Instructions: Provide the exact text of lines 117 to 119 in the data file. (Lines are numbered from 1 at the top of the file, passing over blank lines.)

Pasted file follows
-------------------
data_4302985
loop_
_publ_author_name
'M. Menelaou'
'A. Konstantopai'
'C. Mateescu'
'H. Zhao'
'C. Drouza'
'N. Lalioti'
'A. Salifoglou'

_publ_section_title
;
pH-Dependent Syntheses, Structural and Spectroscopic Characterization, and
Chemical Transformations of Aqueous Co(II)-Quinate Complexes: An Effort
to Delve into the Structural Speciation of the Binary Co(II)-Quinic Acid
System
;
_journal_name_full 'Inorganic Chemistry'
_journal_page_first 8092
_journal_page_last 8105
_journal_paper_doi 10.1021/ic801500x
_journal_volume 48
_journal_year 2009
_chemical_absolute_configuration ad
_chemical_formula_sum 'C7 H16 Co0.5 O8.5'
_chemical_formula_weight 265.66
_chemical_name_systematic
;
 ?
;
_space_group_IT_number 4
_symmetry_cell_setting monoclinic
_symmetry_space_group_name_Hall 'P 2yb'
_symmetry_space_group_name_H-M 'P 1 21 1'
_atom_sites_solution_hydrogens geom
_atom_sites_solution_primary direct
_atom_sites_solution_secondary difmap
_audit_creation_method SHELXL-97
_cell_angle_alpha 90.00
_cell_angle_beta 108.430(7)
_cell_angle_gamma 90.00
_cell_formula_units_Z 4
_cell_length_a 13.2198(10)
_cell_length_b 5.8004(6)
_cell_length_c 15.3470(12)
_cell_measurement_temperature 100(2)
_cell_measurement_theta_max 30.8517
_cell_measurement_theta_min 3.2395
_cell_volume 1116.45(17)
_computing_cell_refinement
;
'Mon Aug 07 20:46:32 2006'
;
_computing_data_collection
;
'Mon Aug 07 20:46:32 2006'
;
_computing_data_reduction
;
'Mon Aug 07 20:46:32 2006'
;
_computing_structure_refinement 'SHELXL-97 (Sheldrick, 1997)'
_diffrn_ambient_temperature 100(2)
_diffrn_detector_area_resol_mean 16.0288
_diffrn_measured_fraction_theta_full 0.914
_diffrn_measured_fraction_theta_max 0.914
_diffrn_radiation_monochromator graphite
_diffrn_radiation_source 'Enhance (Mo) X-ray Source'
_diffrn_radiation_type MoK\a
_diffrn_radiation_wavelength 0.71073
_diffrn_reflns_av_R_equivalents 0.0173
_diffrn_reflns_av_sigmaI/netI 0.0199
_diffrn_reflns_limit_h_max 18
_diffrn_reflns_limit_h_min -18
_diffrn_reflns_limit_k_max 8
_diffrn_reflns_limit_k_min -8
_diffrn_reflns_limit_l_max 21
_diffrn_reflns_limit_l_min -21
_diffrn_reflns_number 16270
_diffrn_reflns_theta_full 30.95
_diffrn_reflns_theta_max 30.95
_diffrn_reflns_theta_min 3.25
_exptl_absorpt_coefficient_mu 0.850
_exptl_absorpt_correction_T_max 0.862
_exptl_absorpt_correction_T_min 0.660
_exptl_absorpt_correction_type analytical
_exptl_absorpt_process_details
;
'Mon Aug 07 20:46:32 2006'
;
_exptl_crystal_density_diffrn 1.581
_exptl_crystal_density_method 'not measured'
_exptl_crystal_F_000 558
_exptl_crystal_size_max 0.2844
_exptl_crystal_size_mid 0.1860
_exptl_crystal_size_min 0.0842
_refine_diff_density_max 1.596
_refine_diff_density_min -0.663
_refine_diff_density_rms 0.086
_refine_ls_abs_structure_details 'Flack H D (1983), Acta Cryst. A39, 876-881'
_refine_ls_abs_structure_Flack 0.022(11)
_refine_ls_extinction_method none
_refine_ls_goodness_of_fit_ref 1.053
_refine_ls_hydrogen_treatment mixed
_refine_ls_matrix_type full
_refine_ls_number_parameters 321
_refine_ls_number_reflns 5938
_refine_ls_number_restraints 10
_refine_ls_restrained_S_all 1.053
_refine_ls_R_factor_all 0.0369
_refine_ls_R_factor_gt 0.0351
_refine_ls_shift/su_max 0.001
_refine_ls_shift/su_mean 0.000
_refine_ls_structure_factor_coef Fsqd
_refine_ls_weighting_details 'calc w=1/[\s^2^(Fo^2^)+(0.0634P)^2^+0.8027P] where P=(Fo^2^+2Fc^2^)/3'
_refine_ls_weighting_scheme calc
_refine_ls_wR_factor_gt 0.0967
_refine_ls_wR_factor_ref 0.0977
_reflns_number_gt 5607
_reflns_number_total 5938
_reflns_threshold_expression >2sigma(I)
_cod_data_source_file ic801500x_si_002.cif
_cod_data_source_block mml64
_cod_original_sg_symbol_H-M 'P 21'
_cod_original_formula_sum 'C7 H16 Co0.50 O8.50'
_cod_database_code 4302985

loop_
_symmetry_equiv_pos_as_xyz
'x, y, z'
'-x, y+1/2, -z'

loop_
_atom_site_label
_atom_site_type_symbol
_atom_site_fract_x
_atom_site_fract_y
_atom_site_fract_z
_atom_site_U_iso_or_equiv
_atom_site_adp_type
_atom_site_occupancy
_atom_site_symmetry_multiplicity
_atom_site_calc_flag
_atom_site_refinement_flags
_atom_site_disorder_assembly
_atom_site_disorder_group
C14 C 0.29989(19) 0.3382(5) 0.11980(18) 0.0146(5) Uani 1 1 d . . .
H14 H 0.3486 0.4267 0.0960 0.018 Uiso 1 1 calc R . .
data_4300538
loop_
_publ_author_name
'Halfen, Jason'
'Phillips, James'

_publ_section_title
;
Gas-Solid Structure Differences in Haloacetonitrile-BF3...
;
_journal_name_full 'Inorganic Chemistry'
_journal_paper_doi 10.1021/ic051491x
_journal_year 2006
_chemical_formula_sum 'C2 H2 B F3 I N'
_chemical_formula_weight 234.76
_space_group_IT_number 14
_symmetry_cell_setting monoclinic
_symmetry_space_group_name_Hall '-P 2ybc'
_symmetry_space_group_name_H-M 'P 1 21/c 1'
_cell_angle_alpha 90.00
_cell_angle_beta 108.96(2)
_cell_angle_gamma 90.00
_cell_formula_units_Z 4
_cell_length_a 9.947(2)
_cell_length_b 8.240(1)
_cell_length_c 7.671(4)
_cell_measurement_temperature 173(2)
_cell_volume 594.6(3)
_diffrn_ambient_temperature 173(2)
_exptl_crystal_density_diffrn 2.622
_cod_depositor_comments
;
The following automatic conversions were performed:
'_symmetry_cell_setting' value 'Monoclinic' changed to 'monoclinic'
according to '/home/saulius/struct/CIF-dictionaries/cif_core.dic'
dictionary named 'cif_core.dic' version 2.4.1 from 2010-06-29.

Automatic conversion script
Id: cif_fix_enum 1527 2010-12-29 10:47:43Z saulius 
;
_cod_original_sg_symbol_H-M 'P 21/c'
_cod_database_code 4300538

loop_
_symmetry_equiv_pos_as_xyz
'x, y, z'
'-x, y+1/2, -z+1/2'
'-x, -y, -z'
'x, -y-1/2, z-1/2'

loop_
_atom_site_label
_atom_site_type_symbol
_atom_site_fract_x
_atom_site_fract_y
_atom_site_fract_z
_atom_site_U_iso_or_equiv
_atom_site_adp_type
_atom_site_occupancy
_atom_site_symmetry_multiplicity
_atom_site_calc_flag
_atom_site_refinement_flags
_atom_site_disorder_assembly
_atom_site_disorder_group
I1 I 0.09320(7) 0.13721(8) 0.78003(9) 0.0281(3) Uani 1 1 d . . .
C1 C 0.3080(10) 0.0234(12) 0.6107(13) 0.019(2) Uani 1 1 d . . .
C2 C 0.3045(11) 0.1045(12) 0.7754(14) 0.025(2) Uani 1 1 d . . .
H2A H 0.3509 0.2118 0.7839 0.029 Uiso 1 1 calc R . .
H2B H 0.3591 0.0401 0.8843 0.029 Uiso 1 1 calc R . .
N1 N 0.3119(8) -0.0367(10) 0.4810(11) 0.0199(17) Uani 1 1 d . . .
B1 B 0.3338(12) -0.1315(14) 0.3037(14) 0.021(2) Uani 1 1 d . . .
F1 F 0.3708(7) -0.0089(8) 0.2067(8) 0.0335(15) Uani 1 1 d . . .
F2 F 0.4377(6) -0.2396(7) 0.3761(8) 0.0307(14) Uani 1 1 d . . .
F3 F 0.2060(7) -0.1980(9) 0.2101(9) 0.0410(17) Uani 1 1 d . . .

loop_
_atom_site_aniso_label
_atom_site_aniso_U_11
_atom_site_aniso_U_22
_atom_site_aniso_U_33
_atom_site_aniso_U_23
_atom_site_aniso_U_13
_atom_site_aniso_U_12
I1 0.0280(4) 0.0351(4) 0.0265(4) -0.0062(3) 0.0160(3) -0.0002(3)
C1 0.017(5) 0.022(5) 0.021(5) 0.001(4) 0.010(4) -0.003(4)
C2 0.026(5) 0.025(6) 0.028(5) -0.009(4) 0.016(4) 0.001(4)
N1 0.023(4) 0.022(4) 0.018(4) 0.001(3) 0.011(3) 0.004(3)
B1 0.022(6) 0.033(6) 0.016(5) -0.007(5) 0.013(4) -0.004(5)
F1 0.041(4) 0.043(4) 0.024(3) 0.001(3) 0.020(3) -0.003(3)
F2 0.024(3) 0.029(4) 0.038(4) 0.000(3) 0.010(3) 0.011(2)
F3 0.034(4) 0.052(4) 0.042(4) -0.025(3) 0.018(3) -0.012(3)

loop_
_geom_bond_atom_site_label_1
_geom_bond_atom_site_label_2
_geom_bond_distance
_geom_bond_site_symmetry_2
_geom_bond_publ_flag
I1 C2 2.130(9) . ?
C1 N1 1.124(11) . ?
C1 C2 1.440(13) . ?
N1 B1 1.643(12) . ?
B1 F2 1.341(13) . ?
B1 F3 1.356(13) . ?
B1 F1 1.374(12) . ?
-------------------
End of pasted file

_refine_ls_wR_factor_gt 0.0967
_refine_ls_wR_factor_ref 0.0977
_reflns_number_gt 5607